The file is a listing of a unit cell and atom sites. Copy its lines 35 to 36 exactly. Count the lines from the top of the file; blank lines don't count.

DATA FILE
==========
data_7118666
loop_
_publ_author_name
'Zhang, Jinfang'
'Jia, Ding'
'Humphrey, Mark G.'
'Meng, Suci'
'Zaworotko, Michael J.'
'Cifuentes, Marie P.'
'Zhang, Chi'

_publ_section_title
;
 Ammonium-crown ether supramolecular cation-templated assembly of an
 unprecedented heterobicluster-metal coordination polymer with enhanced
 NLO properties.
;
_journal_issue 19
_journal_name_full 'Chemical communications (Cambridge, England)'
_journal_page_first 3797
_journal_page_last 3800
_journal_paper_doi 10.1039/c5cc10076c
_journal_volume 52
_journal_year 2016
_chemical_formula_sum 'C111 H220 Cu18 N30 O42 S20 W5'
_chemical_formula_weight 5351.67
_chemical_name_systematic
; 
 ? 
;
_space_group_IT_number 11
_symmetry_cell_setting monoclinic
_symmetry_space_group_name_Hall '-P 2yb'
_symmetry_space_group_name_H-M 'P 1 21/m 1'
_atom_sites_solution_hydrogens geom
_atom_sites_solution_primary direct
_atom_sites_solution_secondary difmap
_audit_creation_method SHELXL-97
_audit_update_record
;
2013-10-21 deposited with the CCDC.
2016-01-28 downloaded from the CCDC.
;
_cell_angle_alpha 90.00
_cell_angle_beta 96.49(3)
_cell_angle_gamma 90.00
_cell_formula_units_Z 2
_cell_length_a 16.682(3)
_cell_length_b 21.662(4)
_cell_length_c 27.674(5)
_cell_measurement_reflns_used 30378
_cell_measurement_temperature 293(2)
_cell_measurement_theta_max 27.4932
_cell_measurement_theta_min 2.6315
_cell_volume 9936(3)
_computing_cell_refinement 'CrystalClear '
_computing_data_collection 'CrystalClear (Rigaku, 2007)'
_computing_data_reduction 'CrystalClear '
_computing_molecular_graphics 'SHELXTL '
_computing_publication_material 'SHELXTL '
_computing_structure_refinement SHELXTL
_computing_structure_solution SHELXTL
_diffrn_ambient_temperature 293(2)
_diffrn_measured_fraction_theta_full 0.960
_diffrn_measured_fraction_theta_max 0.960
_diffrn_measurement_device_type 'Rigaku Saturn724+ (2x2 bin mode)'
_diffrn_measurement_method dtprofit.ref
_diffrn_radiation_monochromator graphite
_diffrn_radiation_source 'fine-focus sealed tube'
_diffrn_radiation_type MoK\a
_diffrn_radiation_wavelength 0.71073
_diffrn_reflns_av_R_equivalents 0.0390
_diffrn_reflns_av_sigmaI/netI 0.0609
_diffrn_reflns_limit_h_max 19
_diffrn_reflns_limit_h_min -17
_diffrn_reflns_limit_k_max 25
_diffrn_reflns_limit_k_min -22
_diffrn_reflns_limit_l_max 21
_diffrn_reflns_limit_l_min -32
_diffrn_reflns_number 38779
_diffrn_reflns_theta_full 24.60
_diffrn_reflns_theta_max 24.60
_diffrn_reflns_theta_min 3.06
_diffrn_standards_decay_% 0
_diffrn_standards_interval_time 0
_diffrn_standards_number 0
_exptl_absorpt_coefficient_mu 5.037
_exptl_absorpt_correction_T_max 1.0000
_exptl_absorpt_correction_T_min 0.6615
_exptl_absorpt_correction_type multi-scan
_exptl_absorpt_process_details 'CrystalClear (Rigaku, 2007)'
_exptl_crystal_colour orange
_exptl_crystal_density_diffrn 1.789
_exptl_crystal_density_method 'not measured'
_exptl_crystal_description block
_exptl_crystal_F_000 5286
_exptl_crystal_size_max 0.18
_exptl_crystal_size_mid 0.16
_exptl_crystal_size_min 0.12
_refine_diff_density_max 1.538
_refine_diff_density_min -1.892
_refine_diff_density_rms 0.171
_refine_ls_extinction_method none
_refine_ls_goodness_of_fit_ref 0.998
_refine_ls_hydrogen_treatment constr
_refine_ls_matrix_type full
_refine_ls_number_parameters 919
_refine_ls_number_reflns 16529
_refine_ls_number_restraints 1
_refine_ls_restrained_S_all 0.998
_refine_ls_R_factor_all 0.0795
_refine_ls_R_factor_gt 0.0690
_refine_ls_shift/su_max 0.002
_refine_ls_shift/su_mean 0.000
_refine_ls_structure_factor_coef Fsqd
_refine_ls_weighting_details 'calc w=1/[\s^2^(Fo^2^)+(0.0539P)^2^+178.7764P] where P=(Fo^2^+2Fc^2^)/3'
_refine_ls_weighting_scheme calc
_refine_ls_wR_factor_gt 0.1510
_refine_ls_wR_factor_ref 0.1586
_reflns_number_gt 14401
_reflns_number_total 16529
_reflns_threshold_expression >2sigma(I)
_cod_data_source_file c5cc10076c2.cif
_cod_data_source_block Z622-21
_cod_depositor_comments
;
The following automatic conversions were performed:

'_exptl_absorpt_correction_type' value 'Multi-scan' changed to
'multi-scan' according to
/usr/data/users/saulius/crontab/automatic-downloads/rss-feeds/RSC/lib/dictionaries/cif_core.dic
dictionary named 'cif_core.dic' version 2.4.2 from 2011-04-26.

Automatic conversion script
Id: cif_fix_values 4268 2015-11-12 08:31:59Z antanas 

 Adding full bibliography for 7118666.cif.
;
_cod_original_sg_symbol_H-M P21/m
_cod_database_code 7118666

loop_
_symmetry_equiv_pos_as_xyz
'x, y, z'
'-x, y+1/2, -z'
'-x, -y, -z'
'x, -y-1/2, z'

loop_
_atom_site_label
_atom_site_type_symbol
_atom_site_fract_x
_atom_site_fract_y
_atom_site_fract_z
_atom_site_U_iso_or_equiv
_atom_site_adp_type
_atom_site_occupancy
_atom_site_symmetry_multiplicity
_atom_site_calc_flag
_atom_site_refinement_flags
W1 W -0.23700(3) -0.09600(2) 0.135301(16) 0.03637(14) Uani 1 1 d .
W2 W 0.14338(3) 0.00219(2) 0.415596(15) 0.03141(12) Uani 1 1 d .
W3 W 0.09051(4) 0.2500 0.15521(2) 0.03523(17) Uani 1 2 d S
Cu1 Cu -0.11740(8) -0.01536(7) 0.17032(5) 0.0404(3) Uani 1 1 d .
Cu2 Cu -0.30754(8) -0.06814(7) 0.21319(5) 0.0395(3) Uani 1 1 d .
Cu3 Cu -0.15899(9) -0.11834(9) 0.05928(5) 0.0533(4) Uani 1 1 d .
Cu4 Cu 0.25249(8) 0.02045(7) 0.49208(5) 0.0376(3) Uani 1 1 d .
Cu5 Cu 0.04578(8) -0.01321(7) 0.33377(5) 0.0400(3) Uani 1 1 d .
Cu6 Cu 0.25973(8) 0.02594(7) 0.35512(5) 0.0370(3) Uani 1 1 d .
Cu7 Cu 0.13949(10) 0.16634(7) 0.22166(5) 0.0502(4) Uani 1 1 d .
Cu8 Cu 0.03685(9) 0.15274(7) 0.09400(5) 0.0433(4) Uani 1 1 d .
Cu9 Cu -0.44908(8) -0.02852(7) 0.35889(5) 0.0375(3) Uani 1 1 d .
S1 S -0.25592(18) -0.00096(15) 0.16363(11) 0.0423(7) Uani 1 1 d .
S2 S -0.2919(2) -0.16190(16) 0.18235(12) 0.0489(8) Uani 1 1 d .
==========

_atom_sites_solution_primary direct
_atom_sites_solution_secondary difmap